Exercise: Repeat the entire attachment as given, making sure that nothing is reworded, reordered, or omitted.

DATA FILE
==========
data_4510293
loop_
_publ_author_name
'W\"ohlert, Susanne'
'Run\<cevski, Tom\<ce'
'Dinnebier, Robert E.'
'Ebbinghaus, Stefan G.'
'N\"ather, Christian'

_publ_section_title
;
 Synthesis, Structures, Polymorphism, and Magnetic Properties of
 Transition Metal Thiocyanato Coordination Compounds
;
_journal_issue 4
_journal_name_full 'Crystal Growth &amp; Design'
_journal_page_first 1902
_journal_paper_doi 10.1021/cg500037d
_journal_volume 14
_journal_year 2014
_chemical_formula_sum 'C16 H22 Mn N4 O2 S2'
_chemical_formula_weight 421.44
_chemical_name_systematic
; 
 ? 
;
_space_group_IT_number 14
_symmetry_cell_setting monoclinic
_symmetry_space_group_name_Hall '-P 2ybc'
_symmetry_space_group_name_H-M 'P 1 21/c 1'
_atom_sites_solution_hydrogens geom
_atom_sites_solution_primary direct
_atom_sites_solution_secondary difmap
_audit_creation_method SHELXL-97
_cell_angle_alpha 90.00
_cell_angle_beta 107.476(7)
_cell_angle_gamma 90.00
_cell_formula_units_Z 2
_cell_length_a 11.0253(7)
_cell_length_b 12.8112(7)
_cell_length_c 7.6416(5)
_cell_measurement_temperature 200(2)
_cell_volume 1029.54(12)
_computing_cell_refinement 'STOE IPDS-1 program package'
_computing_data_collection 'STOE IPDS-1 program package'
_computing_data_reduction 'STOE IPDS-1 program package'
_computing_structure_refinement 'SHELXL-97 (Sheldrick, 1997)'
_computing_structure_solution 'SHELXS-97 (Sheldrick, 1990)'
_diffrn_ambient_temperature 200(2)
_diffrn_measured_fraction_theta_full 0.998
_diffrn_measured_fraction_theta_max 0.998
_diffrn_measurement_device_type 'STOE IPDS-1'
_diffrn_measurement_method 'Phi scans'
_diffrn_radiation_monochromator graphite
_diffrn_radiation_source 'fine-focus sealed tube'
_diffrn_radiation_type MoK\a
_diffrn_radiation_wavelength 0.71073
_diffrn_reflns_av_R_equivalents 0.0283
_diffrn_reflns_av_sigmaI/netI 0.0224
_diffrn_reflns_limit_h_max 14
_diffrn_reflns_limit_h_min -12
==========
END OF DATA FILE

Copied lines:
data_4510293
loop_
_publ_author_name
'W\"ohlert, Susanne'
'Run\<cevski, Tom\<ce'
'Dinnebier, Robert E.'
'Ebbinghaus, Stefan G.'
'N\"ather, Christian'

_publ_section_title
;
 Synthesis, Structures, Polymorphism, and Magnetic Properties of
 Transition Metal Thiocyanato Coordination Compounds
;
_journal_issue 4
_journal_name_full 'Crystal Growth &amp; Design'
_journal_page_first 1902
_journal_paper_doi 10.1021/cg500037d
_journal_volume 14
_journal_year 2014
_chemical_formula_sum 'C16 H22 Mn N4 O2 S2'
_chemical_formula_weight 421.44
_chemical_name_systematic
; 
 ? 
;
_space_group_IT_number 14
_symmetry_cell_setting monoclinic
_symmetry_space_group_name_Hall '-P 2ybc'
_symmetry_space_group_name_H-M 'P 1 21/c 1'
_atom_sites_solution_hydrogens geom
_atom_sites_solution_primary direct
_atom_sites_solution_secondary difmap
_audit_creation_method SHELXL-97
_cell_angle_alpha 90.00
_cell_angle_beta 107.476(7)
_cell_angle_gamma 90.00
_cell_formula_units_Z 2
_cell_length_a 11.0253(7)
_cell_length_b 12.8112(7)
_cell_length_c 7.6416(5)
_cell_measurement_temperature 200(2)
_cell_volume 1029.54(12)
_computing_cell_refinement 'STOE IPDS-1 program package'
_computing_data_collection 'STOE IPDS-1 program package'
_computing_data_reduction 'STOE IPDS-1 program package'
_computing_structure_refinement 'SHELXL-97 (Sheldrick, 1997)'
_computing_structure_solution 'SHELXS-97 (Sheldrick, 1990)'
_diffrn_ambient_temperature 200(2)
_diffrn_measured_fraction_theta_full 0.998
_diffrn_measured_fraction_theta_max 0.998
_diffrn_measurement_device_type 'STOE IPDS-1'
_diffrn_measurement_method 'Phi scans'
_diffrn_radiation_monochromator graphite
_diffrn_radiation_source 'fine-focus sealed tube'
_diffrn_radiation_type MoK\a
_diffrn_radiation_wavelength 0.71073
_diffrn_reflns_av_R_equivalents 0.0283
_diffrn_reflns_av_sigmaI/netI 0.0224
_diffrn_reflns_limit_h_max 14
_diffrn_reflns_limit_h_min -12